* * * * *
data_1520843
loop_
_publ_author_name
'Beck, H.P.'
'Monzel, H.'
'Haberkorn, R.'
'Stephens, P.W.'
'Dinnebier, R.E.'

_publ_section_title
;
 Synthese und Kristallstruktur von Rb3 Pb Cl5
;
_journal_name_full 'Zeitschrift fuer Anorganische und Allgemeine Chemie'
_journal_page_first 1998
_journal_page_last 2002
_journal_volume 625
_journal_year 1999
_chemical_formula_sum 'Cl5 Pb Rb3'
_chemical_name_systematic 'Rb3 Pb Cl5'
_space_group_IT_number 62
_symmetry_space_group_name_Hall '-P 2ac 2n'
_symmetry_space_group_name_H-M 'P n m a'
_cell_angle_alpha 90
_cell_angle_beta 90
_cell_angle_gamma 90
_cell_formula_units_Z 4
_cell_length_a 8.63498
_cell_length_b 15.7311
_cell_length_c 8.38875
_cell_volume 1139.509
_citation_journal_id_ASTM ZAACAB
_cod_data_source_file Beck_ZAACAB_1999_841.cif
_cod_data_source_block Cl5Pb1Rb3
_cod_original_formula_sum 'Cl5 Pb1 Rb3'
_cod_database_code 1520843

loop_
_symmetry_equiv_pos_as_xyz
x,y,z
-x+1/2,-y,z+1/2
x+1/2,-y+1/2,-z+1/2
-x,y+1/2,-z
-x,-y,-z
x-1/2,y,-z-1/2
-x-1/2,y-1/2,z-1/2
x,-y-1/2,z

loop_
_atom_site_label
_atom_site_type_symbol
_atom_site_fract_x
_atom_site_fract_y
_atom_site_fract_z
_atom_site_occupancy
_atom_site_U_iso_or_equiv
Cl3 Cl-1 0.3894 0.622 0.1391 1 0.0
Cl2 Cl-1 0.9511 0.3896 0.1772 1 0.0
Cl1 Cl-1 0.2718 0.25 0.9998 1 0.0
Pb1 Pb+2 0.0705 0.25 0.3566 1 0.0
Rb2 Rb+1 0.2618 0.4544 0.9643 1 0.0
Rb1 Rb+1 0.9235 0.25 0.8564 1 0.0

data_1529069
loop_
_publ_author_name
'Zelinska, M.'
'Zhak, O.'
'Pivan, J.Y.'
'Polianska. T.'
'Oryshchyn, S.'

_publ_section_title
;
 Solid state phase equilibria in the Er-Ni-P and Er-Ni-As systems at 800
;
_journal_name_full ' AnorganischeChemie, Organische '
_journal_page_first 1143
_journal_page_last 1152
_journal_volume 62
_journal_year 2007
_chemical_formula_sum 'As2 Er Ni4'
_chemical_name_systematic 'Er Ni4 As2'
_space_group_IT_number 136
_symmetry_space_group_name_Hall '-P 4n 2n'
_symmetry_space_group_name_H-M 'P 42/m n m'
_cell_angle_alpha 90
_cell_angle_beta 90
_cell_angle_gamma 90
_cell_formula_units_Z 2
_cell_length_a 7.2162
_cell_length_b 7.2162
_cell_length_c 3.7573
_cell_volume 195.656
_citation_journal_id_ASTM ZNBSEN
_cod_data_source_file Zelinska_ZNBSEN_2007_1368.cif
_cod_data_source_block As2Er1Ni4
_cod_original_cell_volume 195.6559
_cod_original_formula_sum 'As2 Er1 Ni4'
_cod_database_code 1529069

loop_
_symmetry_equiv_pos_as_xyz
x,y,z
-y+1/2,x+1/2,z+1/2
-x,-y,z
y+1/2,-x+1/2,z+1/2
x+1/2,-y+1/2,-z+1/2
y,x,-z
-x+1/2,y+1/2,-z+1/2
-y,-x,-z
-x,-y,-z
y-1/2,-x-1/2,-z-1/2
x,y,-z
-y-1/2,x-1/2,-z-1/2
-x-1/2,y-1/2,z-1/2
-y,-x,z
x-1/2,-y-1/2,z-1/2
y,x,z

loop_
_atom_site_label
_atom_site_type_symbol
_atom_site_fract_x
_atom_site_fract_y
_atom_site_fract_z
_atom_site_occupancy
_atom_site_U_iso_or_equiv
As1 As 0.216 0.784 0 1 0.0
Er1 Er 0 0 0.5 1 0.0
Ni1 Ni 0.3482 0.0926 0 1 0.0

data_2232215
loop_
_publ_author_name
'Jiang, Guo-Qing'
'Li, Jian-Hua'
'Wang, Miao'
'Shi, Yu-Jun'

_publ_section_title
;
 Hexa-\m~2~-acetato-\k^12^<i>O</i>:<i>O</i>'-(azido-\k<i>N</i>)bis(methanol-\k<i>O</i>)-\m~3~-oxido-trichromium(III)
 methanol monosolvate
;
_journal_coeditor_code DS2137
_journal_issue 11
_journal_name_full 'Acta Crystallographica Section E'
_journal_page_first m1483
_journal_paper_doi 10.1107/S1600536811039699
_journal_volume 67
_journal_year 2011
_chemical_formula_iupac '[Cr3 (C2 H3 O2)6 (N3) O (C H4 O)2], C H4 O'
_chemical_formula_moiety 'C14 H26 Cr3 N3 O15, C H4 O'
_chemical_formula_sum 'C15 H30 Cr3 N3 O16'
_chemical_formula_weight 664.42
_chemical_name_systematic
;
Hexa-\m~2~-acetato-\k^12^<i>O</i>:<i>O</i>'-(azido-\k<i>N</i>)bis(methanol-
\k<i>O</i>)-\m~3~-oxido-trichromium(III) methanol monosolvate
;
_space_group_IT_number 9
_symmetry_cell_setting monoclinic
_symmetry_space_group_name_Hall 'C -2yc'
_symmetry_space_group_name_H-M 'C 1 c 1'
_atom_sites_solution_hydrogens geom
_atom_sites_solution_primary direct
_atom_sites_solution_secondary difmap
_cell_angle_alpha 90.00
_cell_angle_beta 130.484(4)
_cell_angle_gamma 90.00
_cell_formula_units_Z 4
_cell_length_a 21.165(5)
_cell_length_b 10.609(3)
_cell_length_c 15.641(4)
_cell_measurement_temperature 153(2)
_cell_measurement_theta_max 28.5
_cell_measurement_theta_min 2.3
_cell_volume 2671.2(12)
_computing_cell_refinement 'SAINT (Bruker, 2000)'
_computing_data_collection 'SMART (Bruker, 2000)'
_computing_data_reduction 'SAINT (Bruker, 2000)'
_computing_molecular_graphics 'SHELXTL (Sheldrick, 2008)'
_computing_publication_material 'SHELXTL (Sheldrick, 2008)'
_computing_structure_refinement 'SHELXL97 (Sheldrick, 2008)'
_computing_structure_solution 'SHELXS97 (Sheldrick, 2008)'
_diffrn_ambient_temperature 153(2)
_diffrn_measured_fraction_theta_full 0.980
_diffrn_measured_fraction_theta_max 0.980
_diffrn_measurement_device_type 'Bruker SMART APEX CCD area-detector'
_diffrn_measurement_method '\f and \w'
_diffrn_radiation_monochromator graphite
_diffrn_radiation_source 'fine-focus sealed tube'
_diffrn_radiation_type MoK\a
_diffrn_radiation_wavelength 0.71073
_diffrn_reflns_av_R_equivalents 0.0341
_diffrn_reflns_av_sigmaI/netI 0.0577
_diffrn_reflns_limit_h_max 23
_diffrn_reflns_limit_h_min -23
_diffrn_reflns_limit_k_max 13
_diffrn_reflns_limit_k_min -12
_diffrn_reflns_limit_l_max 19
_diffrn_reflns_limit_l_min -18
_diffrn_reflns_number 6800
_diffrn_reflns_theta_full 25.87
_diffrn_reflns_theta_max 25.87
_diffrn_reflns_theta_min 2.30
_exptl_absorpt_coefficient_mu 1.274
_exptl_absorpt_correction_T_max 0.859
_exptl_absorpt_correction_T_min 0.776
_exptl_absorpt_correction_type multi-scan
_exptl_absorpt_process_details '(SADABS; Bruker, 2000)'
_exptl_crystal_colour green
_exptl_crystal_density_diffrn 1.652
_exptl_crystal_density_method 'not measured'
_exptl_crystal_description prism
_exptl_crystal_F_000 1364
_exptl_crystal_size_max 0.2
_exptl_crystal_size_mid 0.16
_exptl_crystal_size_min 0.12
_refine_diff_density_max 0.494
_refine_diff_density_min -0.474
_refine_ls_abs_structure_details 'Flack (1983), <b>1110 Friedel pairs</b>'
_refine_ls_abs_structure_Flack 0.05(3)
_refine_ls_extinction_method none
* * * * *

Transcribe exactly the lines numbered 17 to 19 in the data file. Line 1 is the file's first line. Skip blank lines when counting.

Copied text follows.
_journal_year 1999
_chemical_formula_sum 'Cl5 Pb Rb3'
_chemical_name_systematic 'Rb3 Pb Cl5'